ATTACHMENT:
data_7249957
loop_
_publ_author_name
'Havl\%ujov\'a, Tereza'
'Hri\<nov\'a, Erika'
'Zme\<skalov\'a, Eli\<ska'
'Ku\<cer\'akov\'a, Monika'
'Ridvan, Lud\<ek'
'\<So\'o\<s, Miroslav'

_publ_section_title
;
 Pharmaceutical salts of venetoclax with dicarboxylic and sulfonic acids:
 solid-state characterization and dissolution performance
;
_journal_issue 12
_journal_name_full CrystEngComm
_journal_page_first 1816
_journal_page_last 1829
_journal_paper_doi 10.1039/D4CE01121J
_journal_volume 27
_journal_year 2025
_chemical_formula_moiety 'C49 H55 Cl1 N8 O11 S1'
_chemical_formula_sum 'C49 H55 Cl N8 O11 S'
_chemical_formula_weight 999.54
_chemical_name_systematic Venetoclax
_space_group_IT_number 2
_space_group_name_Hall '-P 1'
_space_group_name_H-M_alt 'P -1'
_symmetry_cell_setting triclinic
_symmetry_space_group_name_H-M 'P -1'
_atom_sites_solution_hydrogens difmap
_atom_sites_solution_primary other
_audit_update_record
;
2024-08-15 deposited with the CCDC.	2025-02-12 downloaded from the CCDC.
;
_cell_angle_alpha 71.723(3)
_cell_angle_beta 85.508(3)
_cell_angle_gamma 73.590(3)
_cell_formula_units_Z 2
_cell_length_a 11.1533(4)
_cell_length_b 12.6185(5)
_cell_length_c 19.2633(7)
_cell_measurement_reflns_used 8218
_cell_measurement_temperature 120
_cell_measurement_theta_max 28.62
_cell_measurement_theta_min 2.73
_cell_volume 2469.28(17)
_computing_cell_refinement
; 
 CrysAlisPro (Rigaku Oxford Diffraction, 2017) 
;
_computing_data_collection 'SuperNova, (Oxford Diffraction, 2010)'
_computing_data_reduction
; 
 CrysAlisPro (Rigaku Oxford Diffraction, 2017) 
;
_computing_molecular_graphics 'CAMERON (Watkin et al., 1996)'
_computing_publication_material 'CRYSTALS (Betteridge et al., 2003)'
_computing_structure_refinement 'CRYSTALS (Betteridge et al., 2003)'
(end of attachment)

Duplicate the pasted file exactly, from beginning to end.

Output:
data_7249957
loop_
_publ_author_name
'Havl\%ujov\'a, Tereza'
'Hri\<nov\'a, Erika'
'Zme\<skalov\'a, Eli\<ska'
'Ku\<cer\'akov\'a, Monika'
'Ridvan, Lud\<ek'
'\<So\'o\<s, Miroslav'

_publ_section_title
;
 Pharmaceutical salts of venetoclax with dicarboxylic and sulfonic acids:
 solid-state characterization and dissolution performance
;
_journal_issue 12
_journal_name_full CrystEngComm
_journal_page_first 1816
_journal_page_last 1829
_journal_paper_doi 10.1039/D4CE01121J
_journal_volume 27
_journal_year 2025
_chemical_formula_moiety 'C49 H55 Cl1 N8 O11 S1'
_chemical_formula_sum 'C49 H55 Cl N8 O11 S'
_chemical_formula_weight 999.54
_chemical_name_systematic Venetoclax
_space_group_IT_number 2
_space_group_name_Hall '-P 1'
_space_group_name_H-M_alt 'P -1'
_symmetry_cell_setting triclinic
_symmetry_space_group_name_H-M 'P -1'
_atom_sites_solution_hydrogens difmap
_atom_sites_solution_primary other
_audit_update_record
;
2024-08-15 deposited with the CCDC.	2025-02-12 downloaded from the CCDC.
;
_cell_angle_alpha 71.723(3)
_cell_angle_beta 85.508(3)
_cell_angle_gamma 73.590(3)
_cell_formula_units_Z 2
_cell_length_a 11.1533(4)
_cell_length_b 12.6185(5)
_cell_length_c 19.2633(7)
_cell_measurement_reflns_used 8218
_cell_measurement_temperature 120
_cell_measurement_theta_max 28.62
_cell_measurement_theta_min 2.73
_cell_volume 2469.28(17)
_computing_cell_refinement
; 
 CrysAlisPro (Rigaku Oxford Diffraction, 2017) 
;
_computing_data_collection 'SuperNova, (Oxford Diffraction, 2010)'
_computing_data_reduction
; 
 CrysAlisPro (Rigaku Oxford Diffraction, 2017) 
;
_computing_molecular_graphics 'CAMERON (Watkin et al., 1996)'
_computing_publication_material 'CRYSTALS (Betteridge et al., 2003)'
_computing_structure_refinement 'CRYSTALS (Betteridge et al., 2003)'